Editor’s call to action
Impacting self esteem through orthodontics doesn’t have to take a lot of time. Read about Dr. Secchi’s cosmetic solution that took 15 weeks to achieve. https://orthopracticeus.com/case-studies/orthodontic-treatment-with-suresmile-aligners.

Antonino G. Secchi, DMD, MS, is an alumnus of the University of Pennsylvania School of Dental Medicine, where he received his Doctorate of Dental Medicine, Certificate in orthodontics, and a Master of Science in oral biology. Dr. Secchi is a Diplomate of the American Board of Orthodontics and a member of the prestigious Edward H. Angle Society of Orthodontists. He also holds membership in various local, national, and international dental and orthodontic societies and was the 2016 President of the Greater Philadelphia Society of Orthodontists. He is currently in practice in Pennsylvania.

Disclosure: Dr. Secchi is the founder of the Complete Clinical Orthodontics System™ (CCO System), which he teaches to orthodontists in the United States and worldwide.

  1. Hayes JL. In search of improved skeletal transverse diagnosis. Part 1. Orthodontic Practice US. 2010;1(3):34-39.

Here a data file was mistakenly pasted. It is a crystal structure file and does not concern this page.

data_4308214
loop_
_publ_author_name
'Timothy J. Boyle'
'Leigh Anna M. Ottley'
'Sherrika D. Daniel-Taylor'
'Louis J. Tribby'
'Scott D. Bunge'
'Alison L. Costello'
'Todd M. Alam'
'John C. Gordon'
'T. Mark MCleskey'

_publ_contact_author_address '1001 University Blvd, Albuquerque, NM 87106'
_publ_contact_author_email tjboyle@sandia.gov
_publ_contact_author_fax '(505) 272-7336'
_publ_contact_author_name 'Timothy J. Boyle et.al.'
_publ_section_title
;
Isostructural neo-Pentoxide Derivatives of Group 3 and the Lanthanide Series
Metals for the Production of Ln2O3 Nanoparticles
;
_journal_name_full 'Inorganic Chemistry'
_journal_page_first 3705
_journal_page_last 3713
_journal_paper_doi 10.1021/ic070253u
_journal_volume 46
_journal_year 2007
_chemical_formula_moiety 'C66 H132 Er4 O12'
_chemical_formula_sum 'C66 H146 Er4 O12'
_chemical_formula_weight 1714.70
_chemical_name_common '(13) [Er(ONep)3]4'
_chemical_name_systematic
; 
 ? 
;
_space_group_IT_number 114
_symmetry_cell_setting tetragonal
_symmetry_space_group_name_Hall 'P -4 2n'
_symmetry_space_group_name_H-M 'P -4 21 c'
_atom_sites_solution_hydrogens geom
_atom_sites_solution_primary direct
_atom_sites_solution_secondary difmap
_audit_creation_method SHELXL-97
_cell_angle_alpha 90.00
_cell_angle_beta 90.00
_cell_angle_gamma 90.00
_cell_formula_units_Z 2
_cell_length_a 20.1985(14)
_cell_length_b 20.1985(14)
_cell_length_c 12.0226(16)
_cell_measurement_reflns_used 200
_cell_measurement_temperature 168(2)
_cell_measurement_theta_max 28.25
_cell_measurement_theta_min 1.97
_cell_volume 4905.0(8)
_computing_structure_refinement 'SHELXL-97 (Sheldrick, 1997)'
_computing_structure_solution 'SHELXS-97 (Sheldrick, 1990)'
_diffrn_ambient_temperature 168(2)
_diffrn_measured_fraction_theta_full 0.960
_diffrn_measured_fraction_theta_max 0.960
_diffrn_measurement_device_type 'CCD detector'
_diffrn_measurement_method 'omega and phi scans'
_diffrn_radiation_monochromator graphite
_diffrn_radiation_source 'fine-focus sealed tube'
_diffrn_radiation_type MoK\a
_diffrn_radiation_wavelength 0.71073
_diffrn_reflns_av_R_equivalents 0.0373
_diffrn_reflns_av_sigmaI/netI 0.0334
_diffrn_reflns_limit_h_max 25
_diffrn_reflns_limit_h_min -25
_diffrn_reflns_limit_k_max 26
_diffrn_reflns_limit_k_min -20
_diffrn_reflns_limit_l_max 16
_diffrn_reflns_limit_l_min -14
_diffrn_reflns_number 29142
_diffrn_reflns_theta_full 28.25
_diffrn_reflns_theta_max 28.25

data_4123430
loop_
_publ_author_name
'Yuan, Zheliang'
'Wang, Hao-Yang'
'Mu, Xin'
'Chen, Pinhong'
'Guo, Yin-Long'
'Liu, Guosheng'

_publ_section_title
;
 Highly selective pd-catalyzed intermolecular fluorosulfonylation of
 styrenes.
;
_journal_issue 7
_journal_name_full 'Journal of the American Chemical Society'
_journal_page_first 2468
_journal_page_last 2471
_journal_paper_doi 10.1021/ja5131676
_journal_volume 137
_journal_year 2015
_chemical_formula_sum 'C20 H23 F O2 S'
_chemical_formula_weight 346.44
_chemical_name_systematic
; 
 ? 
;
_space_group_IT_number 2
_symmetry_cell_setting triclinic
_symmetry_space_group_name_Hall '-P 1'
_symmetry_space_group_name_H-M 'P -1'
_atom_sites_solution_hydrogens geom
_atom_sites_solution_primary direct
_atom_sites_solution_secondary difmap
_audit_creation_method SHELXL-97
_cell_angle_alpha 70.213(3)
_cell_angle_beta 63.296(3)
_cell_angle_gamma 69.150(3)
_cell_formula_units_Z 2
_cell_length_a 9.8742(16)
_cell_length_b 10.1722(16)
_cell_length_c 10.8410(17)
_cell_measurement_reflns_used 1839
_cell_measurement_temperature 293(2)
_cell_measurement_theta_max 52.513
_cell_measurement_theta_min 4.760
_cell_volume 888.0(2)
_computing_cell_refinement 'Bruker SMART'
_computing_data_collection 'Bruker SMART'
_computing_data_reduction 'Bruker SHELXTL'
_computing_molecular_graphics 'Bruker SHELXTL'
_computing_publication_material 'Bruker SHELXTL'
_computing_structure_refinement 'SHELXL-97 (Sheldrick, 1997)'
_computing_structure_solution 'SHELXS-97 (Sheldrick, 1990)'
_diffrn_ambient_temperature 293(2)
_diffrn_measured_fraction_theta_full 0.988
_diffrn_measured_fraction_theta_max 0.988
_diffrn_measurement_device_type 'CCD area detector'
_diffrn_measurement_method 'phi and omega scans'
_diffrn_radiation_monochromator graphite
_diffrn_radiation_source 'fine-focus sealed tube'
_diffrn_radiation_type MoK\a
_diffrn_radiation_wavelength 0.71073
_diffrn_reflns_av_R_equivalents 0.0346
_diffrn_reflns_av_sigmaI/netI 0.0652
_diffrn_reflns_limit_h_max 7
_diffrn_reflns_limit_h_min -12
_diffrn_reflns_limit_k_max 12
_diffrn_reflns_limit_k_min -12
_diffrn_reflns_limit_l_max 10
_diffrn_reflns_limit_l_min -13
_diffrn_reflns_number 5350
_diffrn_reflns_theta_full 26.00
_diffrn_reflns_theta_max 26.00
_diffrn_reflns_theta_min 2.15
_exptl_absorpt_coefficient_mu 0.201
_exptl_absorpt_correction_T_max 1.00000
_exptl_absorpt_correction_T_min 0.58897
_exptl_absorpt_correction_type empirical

2. Hayes JL. In search of improved skeletal transverse diagnosis. Part 2: A new measurement technique used on 114 consecutive untreated patients. Orthodontic Practice US. 2010;1(4):34-39.
  3. Hayes JL. Proposed clinical skeletal transverse measurement technique—palpation adjacent to the molars. Orthodontic Practice US. 2011;2(2):28-29.
  4. Secchi AG. Complete Clinical Orthodontics: Treatment Mechanics Part 1. Orthodontic Practice US. 2013;4(1): 28-35.
  5. Secchi AG. Complete Clinical Orthodontics: Treatment Mechanics Part 2. Orthodontic Practice US. 2013;4(2): 28-32.
  6. Secchi AG. Complete Clinical Orthodontics: Treatment Mechanics Part 3. Orthodontic Practice US. 2013;4(3): 38-41.